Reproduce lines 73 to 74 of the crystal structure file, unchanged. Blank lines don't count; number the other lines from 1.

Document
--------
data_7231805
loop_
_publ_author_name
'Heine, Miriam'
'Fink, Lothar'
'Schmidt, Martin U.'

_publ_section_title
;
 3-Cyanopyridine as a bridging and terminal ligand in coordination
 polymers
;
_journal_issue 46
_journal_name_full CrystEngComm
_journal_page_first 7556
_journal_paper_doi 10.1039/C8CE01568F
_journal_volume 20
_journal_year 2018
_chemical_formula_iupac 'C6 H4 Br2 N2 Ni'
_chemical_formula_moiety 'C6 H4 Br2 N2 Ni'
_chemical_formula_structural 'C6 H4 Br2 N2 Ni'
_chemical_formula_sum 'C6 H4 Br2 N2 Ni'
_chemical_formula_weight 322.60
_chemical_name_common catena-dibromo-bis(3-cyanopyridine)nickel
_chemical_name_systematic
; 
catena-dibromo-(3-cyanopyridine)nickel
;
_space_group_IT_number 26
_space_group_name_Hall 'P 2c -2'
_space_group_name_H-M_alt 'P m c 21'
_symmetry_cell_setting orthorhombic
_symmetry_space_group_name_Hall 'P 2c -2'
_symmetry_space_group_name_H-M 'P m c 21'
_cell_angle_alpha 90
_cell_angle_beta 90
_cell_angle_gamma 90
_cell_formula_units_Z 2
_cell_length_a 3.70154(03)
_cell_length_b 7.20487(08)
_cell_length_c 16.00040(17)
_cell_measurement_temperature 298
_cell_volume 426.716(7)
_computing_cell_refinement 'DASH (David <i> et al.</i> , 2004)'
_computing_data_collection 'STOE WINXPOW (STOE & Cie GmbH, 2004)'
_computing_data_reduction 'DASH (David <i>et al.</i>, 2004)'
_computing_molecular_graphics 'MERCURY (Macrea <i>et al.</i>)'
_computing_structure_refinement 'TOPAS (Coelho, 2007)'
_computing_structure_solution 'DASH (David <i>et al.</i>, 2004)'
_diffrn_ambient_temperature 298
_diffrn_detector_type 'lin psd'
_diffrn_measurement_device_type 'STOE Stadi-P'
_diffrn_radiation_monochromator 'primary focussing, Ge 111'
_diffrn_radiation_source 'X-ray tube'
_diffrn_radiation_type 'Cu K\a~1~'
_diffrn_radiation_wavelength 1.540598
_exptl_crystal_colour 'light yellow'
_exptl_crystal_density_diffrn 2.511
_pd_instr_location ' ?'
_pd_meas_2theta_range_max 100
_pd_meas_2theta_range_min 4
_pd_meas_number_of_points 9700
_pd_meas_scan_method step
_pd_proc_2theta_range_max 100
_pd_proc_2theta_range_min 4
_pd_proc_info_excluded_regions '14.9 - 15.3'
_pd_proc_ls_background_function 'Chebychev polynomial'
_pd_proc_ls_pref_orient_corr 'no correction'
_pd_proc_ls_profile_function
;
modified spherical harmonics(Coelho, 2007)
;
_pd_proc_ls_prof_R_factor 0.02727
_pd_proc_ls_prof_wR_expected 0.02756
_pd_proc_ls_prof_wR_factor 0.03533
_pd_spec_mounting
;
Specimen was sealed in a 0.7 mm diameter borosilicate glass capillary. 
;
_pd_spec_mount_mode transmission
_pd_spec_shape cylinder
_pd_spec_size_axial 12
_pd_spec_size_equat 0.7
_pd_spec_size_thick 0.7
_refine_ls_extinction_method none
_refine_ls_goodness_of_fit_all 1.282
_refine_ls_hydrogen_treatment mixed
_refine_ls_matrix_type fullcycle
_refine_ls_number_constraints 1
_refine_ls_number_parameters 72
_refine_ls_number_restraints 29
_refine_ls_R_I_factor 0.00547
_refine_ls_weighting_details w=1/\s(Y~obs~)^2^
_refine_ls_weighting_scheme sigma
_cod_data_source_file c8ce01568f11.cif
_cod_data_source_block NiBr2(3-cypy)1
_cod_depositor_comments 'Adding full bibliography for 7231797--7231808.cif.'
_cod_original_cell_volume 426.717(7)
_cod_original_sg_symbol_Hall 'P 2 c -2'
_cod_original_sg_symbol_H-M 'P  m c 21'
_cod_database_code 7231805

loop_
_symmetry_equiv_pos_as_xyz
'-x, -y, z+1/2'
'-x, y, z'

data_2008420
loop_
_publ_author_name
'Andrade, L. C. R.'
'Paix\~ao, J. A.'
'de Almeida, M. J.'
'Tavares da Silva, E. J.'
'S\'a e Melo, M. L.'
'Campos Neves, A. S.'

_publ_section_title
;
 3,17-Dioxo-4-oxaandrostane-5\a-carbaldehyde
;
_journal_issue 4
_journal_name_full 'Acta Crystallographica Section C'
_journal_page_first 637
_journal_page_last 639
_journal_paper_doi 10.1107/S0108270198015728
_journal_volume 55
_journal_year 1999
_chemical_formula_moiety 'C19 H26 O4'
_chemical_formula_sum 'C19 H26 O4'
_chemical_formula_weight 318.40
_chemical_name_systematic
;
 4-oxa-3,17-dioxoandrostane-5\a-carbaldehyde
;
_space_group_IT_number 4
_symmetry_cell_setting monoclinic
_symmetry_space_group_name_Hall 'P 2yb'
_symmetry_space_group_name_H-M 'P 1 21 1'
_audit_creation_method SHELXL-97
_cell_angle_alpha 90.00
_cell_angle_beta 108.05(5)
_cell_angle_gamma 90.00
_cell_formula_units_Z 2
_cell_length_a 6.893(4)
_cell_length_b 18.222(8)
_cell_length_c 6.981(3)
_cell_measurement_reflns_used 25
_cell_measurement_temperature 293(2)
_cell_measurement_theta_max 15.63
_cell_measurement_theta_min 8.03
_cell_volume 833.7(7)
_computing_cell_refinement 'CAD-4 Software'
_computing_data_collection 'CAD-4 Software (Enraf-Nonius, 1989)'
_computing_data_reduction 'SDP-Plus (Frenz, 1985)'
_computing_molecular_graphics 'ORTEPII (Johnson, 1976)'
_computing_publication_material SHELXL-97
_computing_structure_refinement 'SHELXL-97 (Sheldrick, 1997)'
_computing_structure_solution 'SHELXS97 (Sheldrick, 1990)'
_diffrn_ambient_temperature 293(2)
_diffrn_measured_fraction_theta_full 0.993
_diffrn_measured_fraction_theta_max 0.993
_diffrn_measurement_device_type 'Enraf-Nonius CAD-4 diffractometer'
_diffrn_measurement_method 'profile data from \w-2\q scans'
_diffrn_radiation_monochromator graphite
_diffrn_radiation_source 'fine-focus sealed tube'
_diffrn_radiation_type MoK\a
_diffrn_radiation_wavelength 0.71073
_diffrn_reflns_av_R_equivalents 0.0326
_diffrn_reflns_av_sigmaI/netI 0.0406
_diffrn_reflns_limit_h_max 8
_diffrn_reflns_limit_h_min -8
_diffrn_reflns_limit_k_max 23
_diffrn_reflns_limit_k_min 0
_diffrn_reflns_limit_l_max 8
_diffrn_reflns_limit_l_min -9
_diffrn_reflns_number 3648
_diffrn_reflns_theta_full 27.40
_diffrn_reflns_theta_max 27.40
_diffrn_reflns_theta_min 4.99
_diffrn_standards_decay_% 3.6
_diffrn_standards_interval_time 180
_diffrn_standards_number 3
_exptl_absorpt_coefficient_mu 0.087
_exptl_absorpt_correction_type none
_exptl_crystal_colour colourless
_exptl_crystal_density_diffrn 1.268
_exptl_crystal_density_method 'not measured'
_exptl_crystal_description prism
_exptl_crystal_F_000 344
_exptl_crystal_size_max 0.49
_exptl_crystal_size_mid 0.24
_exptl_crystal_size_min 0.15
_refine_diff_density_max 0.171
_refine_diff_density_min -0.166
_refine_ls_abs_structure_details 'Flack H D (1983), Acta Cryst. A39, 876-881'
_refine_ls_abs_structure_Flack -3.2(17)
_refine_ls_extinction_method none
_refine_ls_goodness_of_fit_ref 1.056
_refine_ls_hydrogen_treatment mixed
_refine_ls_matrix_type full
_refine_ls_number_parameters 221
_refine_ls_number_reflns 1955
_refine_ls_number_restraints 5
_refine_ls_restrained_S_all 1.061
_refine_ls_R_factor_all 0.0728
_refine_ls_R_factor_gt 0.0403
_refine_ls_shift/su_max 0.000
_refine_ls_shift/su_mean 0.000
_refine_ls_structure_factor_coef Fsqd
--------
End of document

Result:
_pd_proc_ls_prof_wR_expected 0.02756
_pd_proc_ls_prof_wR_factor 0.03533